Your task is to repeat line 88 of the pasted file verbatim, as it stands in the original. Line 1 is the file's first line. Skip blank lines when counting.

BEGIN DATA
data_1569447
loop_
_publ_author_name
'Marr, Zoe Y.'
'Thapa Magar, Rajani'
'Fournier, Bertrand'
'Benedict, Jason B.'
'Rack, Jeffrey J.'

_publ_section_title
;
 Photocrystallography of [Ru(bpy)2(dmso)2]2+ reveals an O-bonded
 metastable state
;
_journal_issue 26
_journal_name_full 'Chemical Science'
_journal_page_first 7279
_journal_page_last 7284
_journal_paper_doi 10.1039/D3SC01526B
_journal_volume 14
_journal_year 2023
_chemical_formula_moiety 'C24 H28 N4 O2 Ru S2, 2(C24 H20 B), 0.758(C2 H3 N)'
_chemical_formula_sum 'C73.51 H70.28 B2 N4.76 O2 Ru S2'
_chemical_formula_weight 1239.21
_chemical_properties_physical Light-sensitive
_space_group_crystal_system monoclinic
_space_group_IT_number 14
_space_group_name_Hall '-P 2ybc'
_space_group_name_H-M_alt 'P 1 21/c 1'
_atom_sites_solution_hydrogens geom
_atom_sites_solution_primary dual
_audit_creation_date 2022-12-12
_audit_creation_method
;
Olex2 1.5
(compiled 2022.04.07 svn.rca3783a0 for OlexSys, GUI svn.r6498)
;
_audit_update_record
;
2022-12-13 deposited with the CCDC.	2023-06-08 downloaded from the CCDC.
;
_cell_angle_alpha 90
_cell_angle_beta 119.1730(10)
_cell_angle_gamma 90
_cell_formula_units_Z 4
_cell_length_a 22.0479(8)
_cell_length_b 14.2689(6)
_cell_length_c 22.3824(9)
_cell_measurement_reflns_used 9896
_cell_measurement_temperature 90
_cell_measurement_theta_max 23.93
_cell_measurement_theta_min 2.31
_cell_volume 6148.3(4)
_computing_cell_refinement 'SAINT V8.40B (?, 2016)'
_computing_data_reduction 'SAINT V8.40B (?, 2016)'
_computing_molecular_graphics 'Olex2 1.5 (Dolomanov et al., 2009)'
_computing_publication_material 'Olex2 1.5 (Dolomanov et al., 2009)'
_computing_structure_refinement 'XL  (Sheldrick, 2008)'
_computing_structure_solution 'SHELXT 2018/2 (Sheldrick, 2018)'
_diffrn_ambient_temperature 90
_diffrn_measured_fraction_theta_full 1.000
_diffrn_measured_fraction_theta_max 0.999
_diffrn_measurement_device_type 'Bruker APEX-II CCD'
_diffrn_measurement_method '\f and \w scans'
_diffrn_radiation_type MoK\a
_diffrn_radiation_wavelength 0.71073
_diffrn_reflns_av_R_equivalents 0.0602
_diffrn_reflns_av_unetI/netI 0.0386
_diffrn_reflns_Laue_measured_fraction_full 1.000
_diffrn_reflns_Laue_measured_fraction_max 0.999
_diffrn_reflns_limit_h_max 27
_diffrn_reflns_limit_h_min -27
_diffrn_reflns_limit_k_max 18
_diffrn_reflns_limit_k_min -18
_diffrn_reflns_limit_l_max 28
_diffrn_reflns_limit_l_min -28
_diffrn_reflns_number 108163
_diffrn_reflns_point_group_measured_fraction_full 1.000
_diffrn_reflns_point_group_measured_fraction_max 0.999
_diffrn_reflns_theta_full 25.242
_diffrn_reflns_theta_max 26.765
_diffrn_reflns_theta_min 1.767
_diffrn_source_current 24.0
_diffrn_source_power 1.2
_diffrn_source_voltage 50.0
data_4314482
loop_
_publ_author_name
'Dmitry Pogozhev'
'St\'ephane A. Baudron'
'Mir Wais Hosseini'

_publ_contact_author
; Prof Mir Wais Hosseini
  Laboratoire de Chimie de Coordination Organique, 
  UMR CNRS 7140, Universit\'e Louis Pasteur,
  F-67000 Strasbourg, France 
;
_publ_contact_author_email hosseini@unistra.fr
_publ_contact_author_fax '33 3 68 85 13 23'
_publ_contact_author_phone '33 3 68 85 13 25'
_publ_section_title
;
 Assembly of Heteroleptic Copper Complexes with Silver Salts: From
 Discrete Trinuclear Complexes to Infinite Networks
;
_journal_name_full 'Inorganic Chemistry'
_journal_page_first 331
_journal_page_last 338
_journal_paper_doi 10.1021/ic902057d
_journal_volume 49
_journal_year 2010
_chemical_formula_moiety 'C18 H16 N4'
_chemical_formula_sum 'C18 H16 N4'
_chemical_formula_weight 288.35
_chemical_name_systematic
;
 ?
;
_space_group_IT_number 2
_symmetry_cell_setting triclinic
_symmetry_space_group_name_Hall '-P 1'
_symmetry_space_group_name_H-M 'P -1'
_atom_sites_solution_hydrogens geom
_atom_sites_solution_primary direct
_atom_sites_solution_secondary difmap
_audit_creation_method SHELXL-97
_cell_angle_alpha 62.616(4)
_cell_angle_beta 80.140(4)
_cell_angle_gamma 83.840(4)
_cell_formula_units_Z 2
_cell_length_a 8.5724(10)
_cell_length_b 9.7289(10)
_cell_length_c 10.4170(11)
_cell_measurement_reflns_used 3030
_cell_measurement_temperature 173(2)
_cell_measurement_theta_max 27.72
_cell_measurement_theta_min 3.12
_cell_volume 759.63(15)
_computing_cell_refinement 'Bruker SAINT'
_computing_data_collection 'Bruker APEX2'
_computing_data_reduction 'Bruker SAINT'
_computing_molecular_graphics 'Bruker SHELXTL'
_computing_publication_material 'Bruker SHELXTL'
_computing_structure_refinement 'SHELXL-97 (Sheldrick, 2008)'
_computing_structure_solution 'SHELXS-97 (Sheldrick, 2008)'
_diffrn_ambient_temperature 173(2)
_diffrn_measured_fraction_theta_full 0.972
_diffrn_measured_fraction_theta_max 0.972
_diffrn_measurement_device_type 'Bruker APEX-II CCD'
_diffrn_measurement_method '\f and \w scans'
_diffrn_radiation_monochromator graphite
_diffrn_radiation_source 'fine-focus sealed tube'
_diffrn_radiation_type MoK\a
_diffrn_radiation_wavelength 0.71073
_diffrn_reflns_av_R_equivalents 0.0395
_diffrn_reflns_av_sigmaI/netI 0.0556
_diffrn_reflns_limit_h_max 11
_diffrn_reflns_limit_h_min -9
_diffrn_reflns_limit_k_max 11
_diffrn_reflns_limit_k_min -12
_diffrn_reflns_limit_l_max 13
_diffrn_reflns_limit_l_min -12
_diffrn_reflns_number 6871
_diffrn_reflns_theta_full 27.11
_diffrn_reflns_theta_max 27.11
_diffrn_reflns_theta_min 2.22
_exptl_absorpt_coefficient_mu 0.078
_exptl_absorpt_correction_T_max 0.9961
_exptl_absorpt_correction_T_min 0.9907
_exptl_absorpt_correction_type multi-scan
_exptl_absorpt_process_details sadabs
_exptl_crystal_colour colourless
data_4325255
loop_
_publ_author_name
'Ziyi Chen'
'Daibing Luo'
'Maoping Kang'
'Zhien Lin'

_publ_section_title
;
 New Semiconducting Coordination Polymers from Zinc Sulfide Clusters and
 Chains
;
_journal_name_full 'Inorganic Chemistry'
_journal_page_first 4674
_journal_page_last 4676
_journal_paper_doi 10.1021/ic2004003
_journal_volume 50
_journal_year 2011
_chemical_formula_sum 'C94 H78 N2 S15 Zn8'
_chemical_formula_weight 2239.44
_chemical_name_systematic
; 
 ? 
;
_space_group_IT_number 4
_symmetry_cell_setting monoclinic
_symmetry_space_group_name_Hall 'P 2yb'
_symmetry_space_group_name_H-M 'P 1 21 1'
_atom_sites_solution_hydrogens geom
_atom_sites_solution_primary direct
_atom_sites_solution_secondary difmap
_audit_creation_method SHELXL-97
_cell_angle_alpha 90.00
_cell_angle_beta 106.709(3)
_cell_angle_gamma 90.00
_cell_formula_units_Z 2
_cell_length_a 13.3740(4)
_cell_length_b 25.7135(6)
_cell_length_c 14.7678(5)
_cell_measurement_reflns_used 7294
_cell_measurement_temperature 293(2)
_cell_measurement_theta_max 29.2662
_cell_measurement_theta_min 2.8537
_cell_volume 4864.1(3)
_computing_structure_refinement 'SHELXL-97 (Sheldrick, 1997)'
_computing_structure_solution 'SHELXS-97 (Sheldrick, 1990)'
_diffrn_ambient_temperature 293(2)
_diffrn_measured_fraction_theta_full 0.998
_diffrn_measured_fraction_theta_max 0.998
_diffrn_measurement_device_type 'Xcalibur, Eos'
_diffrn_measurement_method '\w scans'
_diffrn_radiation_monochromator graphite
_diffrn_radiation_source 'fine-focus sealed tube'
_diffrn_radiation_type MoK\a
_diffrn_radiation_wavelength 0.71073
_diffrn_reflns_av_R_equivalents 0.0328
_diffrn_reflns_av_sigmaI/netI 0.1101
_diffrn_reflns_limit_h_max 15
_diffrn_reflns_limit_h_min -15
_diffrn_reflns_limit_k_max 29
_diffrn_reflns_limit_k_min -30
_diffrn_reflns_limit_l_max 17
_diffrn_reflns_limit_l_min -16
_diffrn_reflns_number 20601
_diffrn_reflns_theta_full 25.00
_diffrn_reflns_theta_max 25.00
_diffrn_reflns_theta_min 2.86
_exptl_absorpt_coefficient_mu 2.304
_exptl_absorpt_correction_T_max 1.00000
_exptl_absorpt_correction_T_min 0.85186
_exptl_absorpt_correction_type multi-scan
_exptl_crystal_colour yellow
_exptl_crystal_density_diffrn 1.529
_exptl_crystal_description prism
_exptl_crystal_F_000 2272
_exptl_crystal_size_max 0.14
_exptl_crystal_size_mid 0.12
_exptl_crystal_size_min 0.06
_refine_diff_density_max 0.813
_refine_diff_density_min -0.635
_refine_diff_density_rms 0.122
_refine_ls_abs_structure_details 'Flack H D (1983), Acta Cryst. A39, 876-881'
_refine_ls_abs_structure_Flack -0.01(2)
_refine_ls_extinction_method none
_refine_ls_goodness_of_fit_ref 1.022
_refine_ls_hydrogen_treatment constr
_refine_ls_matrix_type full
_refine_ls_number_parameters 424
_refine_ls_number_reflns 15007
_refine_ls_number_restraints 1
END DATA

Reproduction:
'Dmitry Pogozhev'